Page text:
ECHR Article 46
Respondent State required to take measures to ensure respect by law-enforcement officials of right to peaceful assembly
Facts – On 6 March 2006 the applicant took part in a demonstration in Istanbul to celebrate Women’s Day which ended in clashes between police and protesters. Video footage of the events showed police officers hitting a large number of demonstrators with their truncheons and spraying them with tear gas. Women who had taken refuge in shops were dragged out by the police and beaten up. According to the report of an expert appointed by the Turkish authorities to examine the video footage, police officers had not issued any warnings to disperse demonstrators before attacking them. The demonstrators, for their part, had not tried to respond to the attack but had only tried to flee. The applicant sustained bruising all over her body and lodged an official complaint against the police officers she considered responsible for her ill-treatment. Of a total of 54 police officers accused of causing injuries by the use of excessive force at the demonstration, 48 were acquitted for lack of evidence. The six remaining officers were sentenced to terms of imprisonment ranging from five to twenty-one months, but the proceedings against them were discontinued under the statute of limitations.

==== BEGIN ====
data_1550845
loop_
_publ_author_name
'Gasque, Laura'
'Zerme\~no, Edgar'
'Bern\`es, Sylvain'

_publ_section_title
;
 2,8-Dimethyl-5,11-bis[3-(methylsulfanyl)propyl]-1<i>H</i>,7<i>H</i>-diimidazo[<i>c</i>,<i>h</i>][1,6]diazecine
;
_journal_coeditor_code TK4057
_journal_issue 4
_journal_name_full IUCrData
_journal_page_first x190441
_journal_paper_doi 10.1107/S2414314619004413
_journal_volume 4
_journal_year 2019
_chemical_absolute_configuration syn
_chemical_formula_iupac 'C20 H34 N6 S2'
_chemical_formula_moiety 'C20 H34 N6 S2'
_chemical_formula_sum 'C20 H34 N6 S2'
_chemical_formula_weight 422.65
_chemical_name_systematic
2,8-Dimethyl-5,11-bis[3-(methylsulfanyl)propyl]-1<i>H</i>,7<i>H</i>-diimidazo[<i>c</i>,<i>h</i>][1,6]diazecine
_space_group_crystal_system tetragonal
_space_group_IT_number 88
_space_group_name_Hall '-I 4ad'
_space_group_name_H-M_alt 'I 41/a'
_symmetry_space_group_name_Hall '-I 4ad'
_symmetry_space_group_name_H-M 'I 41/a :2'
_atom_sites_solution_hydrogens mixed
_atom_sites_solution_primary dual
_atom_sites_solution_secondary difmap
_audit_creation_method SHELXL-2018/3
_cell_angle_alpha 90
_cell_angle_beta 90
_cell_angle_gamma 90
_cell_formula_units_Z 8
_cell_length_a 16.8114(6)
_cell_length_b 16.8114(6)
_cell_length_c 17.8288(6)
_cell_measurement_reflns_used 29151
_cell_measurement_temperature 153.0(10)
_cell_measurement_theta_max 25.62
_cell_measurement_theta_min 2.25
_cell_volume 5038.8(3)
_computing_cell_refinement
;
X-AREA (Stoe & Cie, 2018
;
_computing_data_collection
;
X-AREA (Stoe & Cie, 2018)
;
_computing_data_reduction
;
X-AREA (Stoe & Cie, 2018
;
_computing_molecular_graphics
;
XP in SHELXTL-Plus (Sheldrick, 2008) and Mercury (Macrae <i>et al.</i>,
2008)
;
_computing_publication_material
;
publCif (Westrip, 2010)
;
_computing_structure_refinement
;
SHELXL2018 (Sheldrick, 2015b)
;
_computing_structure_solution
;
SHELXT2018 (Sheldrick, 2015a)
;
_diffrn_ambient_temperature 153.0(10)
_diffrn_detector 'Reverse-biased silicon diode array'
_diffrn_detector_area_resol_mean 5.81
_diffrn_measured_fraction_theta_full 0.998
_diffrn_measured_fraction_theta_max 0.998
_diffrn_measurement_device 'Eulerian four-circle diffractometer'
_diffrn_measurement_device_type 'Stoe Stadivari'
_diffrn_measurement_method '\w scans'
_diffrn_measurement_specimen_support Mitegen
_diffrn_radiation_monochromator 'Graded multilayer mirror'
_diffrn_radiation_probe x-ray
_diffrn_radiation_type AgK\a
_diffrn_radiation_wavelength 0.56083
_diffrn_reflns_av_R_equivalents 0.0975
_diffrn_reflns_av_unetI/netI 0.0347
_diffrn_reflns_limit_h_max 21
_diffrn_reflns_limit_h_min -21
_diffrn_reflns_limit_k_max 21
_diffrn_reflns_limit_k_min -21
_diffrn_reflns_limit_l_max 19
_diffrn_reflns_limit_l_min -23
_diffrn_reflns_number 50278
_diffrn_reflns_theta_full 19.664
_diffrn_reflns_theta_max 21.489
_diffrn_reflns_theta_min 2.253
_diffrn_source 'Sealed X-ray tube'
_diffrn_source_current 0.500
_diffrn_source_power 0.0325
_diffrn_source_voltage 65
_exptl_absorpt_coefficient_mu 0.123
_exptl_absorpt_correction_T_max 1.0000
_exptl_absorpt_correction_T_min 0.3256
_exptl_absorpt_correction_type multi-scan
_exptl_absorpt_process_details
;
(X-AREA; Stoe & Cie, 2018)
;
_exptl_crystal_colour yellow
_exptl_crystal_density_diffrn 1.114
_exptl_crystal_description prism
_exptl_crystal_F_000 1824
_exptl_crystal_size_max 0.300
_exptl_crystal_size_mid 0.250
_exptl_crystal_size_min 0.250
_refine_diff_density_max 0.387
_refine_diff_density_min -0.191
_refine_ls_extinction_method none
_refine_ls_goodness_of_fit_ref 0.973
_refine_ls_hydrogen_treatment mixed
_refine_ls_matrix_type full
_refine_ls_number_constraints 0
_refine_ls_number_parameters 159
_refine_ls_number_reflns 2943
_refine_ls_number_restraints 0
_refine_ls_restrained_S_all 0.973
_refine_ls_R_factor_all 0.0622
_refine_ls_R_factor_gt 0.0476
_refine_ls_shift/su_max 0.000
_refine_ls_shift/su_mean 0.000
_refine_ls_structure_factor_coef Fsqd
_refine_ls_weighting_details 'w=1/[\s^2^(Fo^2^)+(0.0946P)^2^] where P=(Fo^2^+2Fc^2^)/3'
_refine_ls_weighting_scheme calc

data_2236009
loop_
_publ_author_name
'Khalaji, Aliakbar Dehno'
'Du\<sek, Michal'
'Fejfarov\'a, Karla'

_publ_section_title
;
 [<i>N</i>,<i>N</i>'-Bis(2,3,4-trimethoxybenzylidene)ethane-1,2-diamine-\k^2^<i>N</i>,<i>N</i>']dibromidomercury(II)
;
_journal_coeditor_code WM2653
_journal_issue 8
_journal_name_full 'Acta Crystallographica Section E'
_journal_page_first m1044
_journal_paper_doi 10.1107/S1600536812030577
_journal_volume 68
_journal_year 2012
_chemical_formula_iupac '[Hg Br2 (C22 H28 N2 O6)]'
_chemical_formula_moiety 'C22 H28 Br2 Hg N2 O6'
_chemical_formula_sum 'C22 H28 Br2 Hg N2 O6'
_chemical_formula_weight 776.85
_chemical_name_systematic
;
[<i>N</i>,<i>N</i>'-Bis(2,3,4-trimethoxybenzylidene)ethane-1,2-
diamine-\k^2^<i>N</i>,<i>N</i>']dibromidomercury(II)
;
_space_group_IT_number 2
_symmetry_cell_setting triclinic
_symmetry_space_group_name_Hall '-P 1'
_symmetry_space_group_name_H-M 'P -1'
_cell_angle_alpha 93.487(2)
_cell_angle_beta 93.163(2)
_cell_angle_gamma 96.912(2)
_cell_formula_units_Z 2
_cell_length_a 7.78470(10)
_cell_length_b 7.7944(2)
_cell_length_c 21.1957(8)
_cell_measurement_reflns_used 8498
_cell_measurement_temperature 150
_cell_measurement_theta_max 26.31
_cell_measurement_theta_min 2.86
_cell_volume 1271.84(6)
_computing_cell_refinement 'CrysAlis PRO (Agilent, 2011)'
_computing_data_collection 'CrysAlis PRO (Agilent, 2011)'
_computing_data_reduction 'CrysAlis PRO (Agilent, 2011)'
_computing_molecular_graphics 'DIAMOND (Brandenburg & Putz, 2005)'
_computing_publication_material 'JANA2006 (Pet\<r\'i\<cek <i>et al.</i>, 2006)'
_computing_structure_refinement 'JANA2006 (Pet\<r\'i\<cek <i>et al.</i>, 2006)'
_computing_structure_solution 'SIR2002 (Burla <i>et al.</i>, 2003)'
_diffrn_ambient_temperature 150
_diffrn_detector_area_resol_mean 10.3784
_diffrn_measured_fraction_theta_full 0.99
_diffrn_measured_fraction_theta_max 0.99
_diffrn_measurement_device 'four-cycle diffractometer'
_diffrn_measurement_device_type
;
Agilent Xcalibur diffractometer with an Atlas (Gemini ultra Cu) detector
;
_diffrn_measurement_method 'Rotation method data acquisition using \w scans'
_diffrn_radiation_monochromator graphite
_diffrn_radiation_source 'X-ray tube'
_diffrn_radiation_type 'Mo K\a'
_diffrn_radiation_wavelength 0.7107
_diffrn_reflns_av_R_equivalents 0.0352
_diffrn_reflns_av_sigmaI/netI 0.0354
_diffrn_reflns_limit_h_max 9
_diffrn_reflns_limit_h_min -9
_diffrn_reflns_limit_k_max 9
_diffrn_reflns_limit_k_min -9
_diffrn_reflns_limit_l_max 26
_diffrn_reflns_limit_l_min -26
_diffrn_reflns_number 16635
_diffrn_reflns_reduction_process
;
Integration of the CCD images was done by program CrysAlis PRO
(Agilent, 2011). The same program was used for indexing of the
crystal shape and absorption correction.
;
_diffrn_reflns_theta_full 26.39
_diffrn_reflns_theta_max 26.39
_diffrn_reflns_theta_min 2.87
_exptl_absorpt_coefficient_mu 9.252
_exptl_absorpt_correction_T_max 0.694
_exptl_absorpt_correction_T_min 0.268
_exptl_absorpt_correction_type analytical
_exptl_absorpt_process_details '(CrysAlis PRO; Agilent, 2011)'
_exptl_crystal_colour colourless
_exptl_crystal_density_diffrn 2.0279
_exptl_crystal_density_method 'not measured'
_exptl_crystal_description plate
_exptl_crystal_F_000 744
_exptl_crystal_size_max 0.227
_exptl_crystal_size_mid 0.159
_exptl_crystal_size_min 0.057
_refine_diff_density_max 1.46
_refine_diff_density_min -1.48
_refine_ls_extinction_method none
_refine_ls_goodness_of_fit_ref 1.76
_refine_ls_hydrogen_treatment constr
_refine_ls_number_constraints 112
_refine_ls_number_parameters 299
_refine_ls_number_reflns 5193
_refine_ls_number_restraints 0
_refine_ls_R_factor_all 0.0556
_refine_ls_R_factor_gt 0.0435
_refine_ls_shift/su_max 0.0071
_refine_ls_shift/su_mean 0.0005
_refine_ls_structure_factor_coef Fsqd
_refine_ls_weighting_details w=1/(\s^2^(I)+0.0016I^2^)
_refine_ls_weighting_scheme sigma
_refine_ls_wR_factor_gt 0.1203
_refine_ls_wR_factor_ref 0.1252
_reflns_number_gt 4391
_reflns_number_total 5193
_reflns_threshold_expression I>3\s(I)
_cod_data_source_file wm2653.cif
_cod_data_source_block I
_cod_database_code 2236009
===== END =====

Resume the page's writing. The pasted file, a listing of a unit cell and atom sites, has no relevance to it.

Law – The Court unanimously found violations of the substantive and procedural aspects of Article 3 of the Convention through the use of disproportionate force and lack of an effective investigation, and a violation of Article 11 on account of the failure to respect her right to freedom of assembly.
Article 46 – The Court had already found in over 40 judgments against Turkey that the heavy-handed intervention of law-enforcement officials in demonstrations had amounted to a violation of Article 3 and/or Article 11 of the Convention. The common feature of those cases was the failure of the police forces to show a certain degree of tolerance towards peaceful gatherings and, in some instances, the precipitate use of force, including tear gas, by the police. In over 20 of the judgments, the Court had already observed the failure of the Turkish investigating authorities to carry out effective investigations into allegations of ill-treatment by law-enforcement personnel during demonstrations. It further stressed that 130 applications against Turkey concerning the right to freedom of assembly and/or use of force by law-enforcement officials during demonstrations were currently pending.
Having classified these problems as ‘systemic’, the Court requested the Turkish authorities to adopt general measures in order to prevent further similar violations in the future. In particular, it asked the Turkish authorities to take steps to ensure that the police act in accordance with Articles 3 and 11 of the Convention, that the judicial authorities conduct effective investigations into allegations of ill-treatment in conformity with the obligation under Article 3 and in such a way as to ensure the accountability of senior police officers also. Finally, the Court highlighted the need for a clearer set of rules to be adopted as regards the use of violence and weapons such as tear gas during demonstrations, especially against demonstrators who do not put up violent resistance.
Article 41: EUR 20,000 in respect of non-pecuniary damage.
Human Rights, Police
Updated: 19 November 2021; Ref: scu.515131